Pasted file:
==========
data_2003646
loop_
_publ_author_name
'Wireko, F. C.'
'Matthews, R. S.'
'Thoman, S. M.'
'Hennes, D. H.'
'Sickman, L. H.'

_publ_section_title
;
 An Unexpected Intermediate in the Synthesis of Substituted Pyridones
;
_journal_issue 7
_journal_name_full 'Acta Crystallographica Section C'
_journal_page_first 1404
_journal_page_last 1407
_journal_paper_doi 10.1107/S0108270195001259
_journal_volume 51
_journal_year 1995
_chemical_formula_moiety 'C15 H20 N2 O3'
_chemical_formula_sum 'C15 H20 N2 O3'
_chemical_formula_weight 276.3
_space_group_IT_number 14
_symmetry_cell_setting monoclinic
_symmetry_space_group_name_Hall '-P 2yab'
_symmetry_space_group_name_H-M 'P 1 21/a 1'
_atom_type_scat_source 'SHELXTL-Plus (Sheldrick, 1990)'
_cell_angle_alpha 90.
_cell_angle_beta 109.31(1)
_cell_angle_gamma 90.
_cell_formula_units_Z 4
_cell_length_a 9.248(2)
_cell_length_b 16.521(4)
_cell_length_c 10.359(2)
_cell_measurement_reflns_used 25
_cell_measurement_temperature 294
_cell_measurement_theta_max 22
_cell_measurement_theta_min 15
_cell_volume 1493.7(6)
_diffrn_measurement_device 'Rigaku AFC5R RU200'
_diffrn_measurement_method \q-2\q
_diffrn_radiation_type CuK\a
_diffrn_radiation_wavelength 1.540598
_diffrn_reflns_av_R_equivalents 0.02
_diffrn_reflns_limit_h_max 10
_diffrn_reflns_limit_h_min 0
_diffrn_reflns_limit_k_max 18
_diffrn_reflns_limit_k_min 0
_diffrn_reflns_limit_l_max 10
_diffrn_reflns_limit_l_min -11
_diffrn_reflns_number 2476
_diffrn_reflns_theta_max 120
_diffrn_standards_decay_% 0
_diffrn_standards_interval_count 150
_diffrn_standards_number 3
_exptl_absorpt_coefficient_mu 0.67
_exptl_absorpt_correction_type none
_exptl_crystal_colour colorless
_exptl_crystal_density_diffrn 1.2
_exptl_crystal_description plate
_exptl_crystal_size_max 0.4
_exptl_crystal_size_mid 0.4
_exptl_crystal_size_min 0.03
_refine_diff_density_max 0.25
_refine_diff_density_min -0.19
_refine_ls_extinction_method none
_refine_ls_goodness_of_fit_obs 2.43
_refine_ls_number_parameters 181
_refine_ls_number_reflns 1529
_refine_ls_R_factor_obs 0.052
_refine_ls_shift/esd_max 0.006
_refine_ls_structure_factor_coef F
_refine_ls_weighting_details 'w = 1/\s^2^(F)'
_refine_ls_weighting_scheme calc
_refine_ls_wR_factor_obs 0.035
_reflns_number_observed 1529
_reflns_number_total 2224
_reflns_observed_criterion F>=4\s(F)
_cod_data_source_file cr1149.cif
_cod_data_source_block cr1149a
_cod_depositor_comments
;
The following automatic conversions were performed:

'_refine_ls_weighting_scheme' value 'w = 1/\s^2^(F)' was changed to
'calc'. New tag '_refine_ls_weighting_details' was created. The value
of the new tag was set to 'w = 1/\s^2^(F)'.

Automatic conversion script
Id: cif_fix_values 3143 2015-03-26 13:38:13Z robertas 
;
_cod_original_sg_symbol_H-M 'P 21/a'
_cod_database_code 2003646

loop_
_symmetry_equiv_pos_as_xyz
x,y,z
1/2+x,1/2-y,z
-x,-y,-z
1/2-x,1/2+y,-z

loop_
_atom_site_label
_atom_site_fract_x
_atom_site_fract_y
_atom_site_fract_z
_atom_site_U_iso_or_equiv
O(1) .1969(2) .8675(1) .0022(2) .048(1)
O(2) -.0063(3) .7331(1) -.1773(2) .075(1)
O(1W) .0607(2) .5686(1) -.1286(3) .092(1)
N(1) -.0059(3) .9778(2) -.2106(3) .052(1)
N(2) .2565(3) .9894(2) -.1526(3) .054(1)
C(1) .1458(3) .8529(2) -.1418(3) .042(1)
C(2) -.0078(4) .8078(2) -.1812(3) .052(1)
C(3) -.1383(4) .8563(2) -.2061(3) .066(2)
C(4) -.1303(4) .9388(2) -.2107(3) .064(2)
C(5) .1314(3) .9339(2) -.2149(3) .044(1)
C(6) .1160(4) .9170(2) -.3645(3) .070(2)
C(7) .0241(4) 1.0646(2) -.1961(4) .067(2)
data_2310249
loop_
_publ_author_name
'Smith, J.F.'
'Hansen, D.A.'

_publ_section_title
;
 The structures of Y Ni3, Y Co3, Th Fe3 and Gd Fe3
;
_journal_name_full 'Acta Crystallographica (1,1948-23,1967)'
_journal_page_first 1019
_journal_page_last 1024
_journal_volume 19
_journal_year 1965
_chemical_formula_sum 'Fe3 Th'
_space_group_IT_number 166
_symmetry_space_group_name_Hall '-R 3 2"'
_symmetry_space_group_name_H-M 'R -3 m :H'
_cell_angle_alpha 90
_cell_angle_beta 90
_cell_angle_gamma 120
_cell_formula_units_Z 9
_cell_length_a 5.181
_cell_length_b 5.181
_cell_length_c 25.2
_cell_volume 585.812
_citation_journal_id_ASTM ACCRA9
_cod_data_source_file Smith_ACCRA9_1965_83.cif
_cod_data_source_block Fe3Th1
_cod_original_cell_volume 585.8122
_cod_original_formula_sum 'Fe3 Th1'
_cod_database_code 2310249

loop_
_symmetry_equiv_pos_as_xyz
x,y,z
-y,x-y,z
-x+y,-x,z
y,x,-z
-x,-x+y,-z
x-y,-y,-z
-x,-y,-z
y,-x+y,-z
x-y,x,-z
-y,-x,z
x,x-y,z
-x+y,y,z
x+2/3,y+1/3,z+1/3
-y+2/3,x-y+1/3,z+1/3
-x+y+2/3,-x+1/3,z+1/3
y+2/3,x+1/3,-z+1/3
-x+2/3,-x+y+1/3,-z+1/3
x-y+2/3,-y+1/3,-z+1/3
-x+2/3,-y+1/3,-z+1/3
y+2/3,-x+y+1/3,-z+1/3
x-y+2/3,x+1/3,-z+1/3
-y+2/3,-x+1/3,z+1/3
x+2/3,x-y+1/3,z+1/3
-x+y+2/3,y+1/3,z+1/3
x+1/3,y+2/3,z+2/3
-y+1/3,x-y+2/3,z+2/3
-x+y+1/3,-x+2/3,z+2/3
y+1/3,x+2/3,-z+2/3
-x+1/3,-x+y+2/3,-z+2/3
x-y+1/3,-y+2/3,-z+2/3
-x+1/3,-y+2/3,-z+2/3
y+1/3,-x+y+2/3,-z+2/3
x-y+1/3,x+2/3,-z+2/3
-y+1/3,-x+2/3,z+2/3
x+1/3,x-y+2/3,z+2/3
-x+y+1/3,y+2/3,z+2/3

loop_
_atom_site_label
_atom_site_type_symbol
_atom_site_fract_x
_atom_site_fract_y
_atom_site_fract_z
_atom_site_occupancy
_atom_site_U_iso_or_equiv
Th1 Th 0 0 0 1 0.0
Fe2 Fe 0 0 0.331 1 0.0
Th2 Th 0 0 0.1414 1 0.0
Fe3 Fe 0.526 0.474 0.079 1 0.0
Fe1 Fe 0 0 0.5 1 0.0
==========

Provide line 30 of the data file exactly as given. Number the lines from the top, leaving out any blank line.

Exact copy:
_cell_angle_gamma 90.